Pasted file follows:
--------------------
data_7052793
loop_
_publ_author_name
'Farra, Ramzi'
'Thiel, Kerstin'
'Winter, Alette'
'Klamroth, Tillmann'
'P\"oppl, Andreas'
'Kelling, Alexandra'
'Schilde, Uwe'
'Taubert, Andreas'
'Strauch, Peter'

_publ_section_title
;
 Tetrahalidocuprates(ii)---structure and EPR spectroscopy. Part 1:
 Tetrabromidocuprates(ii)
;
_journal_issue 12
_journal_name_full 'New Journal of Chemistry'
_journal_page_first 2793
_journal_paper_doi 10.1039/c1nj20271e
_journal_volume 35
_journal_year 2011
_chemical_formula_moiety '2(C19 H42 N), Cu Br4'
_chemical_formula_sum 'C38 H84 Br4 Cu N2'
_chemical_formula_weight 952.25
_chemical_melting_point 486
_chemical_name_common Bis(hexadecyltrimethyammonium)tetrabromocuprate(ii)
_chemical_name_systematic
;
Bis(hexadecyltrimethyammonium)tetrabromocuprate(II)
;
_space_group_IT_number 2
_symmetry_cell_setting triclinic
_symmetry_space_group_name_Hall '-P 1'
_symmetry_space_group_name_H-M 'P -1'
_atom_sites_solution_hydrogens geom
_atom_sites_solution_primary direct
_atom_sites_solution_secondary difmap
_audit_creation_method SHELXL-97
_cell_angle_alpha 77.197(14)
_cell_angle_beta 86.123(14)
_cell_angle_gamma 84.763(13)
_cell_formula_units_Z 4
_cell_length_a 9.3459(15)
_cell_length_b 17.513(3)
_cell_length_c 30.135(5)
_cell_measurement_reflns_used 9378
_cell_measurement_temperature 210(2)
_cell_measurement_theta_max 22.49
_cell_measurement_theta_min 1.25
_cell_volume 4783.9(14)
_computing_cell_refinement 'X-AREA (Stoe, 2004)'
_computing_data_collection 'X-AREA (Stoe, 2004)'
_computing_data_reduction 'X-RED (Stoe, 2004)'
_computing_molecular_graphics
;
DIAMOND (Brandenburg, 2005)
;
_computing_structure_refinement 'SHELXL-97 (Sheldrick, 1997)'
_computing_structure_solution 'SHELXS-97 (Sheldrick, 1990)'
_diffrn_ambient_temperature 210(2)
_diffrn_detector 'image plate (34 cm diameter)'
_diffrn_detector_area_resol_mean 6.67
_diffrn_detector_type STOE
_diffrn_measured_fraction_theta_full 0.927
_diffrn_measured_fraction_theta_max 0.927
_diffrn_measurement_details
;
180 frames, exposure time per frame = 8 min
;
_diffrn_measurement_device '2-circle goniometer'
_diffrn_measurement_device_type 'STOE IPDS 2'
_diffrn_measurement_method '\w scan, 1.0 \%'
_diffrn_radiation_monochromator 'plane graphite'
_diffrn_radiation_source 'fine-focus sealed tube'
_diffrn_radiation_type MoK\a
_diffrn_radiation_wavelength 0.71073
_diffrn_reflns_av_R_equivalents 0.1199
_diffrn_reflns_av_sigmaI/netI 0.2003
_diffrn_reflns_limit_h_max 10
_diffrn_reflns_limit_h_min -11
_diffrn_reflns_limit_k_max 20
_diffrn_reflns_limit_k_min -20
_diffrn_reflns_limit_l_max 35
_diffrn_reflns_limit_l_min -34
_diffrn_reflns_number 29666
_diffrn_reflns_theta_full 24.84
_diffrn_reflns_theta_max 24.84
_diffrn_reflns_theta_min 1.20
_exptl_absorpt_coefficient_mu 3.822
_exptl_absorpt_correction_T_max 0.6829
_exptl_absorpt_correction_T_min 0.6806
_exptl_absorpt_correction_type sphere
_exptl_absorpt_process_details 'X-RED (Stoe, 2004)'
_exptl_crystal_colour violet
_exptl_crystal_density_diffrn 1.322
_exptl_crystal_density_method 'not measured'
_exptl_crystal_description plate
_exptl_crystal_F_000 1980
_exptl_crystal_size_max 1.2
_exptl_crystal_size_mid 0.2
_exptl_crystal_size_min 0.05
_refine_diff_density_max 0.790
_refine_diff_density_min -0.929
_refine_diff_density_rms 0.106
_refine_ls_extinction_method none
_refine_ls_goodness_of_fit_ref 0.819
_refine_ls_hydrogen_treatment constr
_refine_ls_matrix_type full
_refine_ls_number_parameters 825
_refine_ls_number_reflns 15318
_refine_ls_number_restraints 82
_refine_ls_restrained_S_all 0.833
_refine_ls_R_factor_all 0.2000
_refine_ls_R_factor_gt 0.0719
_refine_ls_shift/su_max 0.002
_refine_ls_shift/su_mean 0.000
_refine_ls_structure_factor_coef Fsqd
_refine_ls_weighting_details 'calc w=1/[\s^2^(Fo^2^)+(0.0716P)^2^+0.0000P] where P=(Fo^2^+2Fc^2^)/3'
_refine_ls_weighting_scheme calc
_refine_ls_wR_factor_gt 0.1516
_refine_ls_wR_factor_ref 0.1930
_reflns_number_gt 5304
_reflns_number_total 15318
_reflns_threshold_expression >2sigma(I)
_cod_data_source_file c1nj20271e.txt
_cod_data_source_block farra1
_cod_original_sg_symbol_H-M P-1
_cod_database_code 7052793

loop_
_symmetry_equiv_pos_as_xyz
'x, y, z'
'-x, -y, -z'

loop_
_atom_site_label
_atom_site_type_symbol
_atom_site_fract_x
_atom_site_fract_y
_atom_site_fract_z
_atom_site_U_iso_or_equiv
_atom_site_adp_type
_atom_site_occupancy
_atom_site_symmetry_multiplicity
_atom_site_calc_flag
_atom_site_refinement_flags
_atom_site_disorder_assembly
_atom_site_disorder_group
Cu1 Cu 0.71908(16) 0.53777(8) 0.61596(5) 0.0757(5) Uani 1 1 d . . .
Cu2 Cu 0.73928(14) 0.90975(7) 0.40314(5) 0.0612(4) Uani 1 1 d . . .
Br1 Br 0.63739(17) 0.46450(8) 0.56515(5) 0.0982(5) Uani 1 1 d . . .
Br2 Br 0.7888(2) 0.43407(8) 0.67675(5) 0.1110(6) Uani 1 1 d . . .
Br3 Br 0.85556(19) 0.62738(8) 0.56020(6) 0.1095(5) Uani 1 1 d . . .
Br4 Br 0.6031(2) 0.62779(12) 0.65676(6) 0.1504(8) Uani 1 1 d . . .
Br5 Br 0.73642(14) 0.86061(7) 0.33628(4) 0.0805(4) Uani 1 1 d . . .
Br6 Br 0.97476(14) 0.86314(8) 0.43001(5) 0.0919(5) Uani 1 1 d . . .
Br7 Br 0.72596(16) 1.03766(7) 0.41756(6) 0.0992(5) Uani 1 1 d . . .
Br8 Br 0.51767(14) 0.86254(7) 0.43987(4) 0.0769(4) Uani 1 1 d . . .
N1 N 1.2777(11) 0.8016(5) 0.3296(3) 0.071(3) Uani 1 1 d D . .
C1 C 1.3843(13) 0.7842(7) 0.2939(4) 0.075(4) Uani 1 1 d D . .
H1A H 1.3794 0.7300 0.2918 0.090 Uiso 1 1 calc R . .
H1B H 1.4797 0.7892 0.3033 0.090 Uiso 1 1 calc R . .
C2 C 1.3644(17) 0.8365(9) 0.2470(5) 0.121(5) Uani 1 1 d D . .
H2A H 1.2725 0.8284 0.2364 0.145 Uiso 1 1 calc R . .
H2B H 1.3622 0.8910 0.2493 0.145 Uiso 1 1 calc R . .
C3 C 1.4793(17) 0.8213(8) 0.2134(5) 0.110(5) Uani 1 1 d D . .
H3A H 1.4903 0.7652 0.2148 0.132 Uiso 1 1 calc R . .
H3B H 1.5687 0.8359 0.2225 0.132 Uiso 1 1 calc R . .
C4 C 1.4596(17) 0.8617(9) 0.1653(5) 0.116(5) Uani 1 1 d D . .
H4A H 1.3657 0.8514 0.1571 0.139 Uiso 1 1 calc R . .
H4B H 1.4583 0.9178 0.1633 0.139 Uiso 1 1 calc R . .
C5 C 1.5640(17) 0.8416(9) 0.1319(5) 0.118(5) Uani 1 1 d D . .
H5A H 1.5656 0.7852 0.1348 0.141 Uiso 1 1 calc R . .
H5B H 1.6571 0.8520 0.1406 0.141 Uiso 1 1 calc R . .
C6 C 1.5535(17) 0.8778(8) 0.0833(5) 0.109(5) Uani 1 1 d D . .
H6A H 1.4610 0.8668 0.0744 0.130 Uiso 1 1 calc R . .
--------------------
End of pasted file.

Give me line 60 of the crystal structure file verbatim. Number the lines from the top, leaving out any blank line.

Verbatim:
_computing_structure_refinement 'SHELXL-97 (Sheldrick, 1997)'